Glenfarg War Memorial Project

Frederick Laing MM and Bar

Lance Corporal 6942 10th Battalion Queens Own (Royal West Kent) Regiment

Born 1897 Tunbridge Wells, Kent.
Died 20 November 1920, Perth.


Frederick Laing is buried in Arngask New Cemetery, Glenfarg , Perthshire, Scotland, with a grey granite war grave pattern headstone, and I have always been intrigued as to how a man of Kent came to his grave in a small village in Scotland. Although he died after the conflict had ended, it seemed to me that he was as much a casualty of the war as those others who, like him, are buried far from their homes.

His Commonwealth War Graves Commission graves registration documents note that it is a private grave (i.e. rights of exclusive burial acquired by private individual) and:

Next of kin reside in Tunbridge Wells.
Grave was purchased with deceased's own money, and deeds should be with Messrs Macgregor Mitchell & Co, solicitors Perth.

Plan at the Inspector of Poor's office, Milnathort, Perthshire.
(Sgd) H.G. McCoy Area Inspector Edinburgh Area

Frederick Laing was born in Tunbridge Wells, Kent, the son of Fanny Saunders Laing who was the daughter of John and Ellen (née Hill) Laing, who was born 26 October 1869 in Tunbridge Wells, Kent.

Her son Fred Laing's birth was registered between July and September 1897.

The 31 March 1901 census shows him living, aged 3, with his maternal grandparents John (aged 73, a retired gardener) and Ellen (aged 66, a launderer/washerwoman) Laing and with his mother, Fanny S. Laing (aged 31, also a launderer) at 9 Rochdale Road, Tunbridge Wells, Kent.

The next census, 2 April 1911, shows him, now aged 13, in the household of George Hillman (aged 49, a builder's labourer), whom Fanny Laing  married in 1902. Fanny Hillman (aged 42) now has two other children, May and Dorothy Hillman aged 6 and 1 respectively, but Frederick is listed as Frederick Laing, not Hillman. Also living in the household is John Edward Laing (aged 34, town postman) described as 'Brother': presumably Fanny's brother. They are living at 9 Rochdale Road, Tunbridge Wells, Kent: the same address as his grandparents' in 1901.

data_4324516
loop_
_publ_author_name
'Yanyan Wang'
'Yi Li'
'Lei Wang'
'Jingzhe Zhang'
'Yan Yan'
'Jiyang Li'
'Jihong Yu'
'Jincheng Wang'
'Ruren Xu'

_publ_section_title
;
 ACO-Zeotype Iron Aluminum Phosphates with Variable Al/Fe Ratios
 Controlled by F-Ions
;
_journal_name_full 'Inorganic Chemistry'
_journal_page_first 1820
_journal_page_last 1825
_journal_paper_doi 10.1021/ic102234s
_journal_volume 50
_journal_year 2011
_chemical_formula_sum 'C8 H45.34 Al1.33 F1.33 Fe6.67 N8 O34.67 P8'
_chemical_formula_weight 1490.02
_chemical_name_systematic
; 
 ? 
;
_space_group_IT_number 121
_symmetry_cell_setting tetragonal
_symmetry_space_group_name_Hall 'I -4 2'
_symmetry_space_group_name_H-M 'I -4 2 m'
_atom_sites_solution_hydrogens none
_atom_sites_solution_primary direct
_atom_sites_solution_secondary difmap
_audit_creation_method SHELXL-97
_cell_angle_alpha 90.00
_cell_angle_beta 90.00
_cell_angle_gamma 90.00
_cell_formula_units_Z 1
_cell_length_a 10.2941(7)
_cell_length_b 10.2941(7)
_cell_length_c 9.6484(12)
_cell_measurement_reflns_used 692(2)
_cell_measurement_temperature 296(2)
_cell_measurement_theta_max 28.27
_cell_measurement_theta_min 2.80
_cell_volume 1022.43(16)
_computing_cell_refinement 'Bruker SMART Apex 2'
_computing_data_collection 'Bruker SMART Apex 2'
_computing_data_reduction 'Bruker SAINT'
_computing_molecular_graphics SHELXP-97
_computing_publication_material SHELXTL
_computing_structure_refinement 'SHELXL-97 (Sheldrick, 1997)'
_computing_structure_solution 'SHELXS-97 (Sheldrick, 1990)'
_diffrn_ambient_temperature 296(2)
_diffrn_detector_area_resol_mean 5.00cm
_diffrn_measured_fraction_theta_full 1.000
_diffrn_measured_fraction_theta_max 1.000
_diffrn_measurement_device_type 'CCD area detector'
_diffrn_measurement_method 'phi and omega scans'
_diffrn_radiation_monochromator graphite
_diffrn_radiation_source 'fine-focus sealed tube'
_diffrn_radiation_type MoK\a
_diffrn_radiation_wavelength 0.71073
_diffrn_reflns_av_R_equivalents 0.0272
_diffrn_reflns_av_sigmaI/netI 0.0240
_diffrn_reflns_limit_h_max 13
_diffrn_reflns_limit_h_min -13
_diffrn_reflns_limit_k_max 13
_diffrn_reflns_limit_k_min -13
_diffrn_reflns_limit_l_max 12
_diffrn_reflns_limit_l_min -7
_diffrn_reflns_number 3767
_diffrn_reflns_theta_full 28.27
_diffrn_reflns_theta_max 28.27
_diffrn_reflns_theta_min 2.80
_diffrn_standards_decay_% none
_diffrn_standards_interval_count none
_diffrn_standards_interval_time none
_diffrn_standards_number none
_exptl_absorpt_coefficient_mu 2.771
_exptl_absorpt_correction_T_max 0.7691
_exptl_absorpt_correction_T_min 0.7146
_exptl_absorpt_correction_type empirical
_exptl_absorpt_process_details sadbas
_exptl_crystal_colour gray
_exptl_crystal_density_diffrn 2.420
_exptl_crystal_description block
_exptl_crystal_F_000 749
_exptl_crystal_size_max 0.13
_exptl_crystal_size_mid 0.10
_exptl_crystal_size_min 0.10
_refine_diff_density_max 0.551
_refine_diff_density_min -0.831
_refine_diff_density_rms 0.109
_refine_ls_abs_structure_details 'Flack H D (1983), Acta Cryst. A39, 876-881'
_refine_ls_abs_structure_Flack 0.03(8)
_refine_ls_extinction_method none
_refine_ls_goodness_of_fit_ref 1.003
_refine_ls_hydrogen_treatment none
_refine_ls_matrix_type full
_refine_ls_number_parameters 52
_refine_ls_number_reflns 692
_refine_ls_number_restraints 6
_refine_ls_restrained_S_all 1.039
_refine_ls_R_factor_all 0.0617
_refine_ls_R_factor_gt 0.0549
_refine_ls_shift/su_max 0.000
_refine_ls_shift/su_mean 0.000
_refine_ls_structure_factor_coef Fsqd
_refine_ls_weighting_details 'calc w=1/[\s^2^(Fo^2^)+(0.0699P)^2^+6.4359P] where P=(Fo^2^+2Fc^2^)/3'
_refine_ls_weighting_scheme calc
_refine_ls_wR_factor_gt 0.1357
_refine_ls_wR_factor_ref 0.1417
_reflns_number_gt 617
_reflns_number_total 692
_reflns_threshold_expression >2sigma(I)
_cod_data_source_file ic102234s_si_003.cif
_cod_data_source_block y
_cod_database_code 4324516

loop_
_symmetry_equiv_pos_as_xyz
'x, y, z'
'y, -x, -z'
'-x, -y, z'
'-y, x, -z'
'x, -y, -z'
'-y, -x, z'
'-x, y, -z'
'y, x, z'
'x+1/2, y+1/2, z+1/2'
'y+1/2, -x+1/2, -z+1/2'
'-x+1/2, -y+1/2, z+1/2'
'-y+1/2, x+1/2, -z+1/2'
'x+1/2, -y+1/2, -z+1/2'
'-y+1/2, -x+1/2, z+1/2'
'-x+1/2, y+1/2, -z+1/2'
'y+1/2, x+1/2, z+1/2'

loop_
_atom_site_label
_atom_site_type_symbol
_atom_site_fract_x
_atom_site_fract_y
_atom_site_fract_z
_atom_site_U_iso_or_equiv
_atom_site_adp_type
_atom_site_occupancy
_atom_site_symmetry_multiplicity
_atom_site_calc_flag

No enlistment records survive for Fred Laing, but at the outbreak of WW1 he would have been 17, possibly just 18, and therefore eligible to enlist. The 10th (Service) Battalion (Kent County) Royal West Kent Regiment to which Frederick belonged, was formed in Maidstone on 3 May 1915 by Lord Harris, Vice Lieutenant of Kent, at the request of the Army Council. It consisted of men primarily from the south of England.

Firstly, in July 1915, attached to 118th Brigade in the 39th Division, it was transferred in October to 123rd Brigade in the 41st Division and moved to Aldershot in January 1916. The units of the Division moved to France between 1 and 6 May 1916 and by 8 May they were concentrated between Hazebrouck and Bailleul. It remained on the Western Front until, in November 1917, it moved to Italy and took over a sector of the front line behind the River Piave, north west of Treviso between 30 November and 2 December 1917. []